Friday Fave: New York Review Books Classics

Book design deserves more attention than it gets from readers. We pay attention to a pretty cover now and then, but most of us are so accustomed to books being disposable, a story to be read once and then put aside, given away, or returned to the library, that what it looks like matters very little. There are a few stand-out covers every year from the behemoth publishers, but the majority, especially the bestsellers in most genres, are designed to grab our attention more like a flashing sign than a piece of beauty.

Aren’t they pretty? (Torn spine aside. This is one peril of buying second-hand books online…)

I find this to be a great pity. As much as I like e-books–and I do love my kindle–they just don’t provide the same experience as reading a paper book. There’s a sensory experience in reading a paper book that can’t be replicated by a screen. It isn’t just that the book has a smell; a  That sensory experience is heightened when a book’s design is as attractive as its content.

When I was a teenager I was an avid collector of the 90s Vintage covers: The color blocked designs and the stark font used on the spines were immensely appealing to me, and they published my favourite authors–A.S. Byatt, Michael Ondaatje, Jeannette Winterson, Stephen Mitchell’s translations of Rilke. They continue to publish a strong selection of authors, but their abandonment of the plain color spines and black borders was disproportionately disappointing to me.

Happily we now have the New York Review Books Classics imprint. I don’t suppose they’ve won an award for design, because, like Vintage, there’s a single pattern for the series, but each one of these books is a thing of beauty. The font, the plain-color spines and backs, quality of the paper, even the shape and pleasant weight of each book. The colours they use are eye-catching and attractive. The front-cover illustrations are simple, a photograph or other extant image that is relevant to the text, usually a fragment of a painting.  It’s a bit like the New Yorker covers, which often require you to puzzle out how they relate to the main story in each issue.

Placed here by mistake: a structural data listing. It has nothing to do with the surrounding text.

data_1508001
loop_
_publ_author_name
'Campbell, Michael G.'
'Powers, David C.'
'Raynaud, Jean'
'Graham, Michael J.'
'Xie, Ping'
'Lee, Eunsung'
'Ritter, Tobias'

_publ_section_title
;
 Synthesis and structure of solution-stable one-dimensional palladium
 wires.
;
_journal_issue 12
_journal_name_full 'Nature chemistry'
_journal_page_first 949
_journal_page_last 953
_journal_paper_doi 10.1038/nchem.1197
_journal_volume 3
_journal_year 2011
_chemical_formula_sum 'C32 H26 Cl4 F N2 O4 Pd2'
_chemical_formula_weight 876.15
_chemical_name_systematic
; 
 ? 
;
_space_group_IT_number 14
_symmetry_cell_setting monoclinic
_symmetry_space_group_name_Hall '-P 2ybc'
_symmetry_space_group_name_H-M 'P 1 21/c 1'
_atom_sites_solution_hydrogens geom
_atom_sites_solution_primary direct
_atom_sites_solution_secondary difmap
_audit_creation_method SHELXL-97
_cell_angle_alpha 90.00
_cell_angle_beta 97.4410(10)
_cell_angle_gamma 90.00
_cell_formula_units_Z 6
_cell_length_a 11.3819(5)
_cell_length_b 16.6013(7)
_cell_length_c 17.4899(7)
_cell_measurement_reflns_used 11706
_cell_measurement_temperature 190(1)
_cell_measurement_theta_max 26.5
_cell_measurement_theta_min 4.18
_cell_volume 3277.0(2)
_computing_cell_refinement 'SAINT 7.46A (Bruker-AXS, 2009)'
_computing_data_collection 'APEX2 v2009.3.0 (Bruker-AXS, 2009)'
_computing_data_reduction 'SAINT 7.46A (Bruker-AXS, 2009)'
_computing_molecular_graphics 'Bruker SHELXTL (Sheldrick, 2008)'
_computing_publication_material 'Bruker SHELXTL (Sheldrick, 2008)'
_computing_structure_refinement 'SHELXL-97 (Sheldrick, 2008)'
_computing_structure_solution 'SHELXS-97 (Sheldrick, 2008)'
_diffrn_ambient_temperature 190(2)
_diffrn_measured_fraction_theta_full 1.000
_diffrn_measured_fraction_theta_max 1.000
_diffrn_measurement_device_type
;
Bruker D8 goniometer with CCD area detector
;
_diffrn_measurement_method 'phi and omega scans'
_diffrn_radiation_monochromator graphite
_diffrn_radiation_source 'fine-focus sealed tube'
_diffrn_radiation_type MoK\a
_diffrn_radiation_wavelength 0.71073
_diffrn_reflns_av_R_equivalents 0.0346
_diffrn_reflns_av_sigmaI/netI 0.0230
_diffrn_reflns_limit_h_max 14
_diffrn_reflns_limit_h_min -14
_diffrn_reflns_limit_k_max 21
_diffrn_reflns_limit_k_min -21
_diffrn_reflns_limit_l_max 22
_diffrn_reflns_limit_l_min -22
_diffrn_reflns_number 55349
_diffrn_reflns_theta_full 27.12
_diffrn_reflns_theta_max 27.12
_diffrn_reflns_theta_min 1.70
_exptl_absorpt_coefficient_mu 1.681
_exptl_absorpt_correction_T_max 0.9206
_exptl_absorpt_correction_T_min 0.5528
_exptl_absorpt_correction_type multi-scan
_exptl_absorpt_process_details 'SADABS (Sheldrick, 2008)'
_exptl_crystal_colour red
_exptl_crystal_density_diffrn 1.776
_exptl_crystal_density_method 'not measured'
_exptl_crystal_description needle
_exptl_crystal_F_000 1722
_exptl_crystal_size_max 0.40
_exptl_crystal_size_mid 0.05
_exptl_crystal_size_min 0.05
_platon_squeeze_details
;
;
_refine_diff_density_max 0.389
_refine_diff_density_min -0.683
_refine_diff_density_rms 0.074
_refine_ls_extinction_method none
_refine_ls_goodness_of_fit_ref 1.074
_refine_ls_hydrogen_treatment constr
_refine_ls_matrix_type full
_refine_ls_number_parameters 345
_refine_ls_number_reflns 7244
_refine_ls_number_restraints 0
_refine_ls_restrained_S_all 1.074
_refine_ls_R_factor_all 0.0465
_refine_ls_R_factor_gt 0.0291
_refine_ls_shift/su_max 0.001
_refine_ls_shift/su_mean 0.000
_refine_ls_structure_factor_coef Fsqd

Beneath the covers is an impeccably curated collection of fiction, memoir, and biography from around the world. The imprint was launched in 1999 to re-publish out of print works from The Reader’s Catalogue, because it was found that many of the “40,000 best books in print” were in fact no longer in print. They have since branched out to include English-language translations of works that are highly regarded in other parts of the world but otherwise unavailable to those like me who never learned to read even a second language to fluency. Unlike Penguin Classics, for which a “classic” must be of a certain vintage–fifty or seventy years after death, I think, depending on when the author’s copyright expires according to U.S. or UK law–these classics are deemed so according to influence and reputation, and the range of interest covered is immense. They have re-printed all of Nancy Mitford’s non-fiction titles, which for a time were much harder to get hold of than her fiction; a collection of troubadour poems from mediaeval France; and a host of novels and memoirs from China, Eastern Europe, and South America that provide personal testimonies and insights into the wars and revolutions of the last century that we have variously lacked access to and ignored in the U.S.